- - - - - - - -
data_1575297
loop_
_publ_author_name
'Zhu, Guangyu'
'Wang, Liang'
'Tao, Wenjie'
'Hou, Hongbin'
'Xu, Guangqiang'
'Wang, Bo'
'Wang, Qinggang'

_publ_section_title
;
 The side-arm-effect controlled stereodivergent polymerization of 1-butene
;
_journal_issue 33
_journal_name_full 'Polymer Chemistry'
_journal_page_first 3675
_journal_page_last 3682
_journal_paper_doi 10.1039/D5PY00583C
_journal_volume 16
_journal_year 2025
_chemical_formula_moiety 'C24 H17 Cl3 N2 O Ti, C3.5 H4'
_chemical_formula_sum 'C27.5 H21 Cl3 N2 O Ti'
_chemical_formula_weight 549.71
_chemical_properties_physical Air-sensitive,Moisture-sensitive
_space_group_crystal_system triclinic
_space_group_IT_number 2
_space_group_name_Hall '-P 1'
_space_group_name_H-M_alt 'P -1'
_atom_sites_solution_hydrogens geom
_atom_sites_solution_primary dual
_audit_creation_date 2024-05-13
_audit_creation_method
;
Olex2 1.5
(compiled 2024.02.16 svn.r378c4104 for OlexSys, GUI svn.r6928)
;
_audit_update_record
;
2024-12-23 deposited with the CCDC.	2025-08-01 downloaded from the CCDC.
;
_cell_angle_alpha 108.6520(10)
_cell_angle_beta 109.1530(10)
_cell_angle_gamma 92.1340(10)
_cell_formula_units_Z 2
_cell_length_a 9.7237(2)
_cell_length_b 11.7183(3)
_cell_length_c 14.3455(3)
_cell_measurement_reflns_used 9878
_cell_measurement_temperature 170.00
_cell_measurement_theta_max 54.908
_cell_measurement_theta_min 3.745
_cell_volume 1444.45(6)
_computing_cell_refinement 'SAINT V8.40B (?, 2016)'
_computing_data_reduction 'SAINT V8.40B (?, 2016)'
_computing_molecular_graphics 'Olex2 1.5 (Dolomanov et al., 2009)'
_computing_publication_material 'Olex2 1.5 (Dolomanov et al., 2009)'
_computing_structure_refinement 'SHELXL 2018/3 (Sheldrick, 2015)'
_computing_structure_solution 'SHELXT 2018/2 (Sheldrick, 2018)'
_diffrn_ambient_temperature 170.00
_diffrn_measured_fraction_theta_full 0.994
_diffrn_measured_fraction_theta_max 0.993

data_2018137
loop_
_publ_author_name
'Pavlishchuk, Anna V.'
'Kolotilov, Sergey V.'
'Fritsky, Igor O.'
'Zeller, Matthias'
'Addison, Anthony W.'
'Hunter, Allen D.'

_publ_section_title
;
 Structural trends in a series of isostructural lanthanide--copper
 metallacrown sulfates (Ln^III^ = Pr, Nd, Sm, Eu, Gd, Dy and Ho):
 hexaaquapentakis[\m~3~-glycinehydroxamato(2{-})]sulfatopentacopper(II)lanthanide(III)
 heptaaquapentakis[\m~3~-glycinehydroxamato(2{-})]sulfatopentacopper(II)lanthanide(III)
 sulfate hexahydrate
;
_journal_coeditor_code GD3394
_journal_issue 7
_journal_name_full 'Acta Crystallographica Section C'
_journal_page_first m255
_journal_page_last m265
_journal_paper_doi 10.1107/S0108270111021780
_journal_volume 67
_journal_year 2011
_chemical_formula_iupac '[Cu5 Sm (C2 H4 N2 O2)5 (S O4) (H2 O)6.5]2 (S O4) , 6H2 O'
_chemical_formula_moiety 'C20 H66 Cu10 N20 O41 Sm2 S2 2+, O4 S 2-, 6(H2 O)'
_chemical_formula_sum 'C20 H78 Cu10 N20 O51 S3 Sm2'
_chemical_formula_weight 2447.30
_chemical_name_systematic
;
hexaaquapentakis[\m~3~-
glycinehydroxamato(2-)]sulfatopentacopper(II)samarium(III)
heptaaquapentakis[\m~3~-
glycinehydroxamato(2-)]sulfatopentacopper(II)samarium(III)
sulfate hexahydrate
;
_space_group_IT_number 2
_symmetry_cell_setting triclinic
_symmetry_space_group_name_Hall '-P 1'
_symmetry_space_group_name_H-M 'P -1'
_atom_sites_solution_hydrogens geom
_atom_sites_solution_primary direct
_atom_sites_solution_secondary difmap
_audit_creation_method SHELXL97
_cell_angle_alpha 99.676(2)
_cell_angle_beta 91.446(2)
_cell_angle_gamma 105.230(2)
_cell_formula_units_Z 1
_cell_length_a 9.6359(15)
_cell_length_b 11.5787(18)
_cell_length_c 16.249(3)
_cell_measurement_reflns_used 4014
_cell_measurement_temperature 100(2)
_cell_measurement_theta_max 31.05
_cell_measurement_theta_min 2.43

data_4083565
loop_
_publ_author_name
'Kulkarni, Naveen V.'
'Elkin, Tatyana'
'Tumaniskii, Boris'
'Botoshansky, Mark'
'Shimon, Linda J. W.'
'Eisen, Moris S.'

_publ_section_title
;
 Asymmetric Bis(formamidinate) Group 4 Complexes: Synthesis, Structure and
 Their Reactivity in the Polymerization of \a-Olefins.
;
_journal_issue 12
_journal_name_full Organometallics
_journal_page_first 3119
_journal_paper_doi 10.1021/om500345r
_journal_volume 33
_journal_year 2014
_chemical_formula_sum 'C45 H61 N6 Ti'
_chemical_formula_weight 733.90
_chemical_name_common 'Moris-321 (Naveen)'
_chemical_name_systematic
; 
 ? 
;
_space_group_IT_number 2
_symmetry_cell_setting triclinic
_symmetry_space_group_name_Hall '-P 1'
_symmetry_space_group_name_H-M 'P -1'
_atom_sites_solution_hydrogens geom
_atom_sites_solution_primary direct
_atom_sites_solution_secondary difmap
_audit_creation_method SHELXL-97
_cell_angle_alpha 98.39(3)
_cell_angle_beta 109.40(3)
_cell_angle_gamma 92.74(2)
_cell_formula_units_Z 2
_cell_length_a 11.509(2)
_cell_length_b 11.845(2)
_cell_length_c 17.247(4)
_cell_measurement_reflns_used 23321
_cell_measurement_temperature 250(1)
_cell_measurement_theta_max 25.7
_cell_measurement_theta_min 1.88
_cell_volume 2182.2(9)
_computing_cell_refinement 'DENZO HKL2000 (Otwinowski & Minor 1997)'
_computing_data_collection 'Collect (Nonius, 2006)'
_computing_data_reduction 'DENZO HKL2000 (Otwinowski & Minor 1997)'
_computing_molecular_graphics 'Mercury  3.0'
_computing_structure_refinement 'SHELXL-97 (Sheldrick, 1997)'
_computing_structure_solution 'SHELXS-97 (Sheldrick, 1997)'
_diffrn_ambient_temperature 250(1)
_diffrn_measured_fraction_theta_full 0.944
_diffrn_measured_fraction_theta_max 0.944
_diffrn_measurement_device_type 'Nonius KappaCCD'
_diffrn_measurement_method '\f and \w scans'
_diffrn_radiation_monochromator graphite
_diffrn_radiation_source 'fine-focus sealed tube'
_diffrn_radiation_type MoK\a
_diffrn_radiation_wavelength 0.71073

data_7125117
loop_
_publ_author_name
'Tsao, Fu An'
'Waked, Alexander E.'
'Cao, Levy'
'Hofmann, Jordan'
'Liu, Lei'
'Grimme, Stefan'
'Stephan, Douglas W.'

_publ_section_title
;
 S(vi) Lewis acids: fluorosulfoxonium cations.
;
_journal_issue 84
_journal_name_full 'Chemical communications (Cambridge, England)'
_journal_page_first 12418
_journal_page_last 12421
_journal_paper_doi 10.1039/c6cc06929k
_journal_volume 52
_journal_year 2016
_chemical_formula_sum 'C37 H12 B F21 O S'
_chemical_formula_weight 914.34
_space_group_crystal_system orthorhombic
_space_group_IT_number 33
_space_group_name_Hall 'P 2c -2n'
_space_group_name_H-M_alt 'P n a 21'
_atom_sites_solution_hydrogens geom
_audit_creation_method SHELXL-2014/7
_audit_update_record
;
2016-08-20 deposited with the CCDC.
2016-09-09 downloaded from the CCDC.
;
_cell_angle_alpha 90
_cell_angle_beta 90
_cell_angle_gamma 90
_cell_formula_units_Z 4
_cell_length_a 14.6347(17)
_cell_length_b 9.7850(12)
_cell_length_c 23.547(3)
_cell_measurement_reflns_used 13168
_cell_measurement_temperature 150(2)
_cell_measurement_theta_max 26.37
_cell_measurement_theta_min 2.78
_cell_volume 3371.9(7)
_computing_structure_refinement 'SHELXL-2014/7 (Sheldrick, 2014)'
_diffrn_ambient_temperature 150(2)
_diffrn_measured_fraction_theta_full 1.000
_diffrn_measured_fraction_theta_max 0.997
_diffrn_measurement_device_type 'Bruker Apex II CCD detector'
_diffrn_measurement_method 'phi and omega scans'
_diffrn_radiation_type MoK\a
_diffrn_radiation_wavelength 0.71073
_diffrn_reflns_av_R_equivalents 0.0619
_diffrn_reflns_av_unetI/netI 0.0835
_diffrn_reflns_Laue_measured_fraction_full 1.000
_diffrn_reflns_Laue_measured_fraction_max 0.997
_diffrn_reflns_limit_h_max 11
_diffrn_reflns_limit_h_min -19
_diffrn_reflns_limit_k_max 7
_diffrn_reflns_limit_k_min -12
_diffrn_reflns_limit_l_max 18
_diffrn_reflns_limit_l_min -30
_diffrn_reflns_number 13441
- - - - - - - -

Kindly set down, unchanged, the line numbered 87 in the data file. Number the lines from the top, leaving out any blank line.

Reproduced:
_journal_year 2011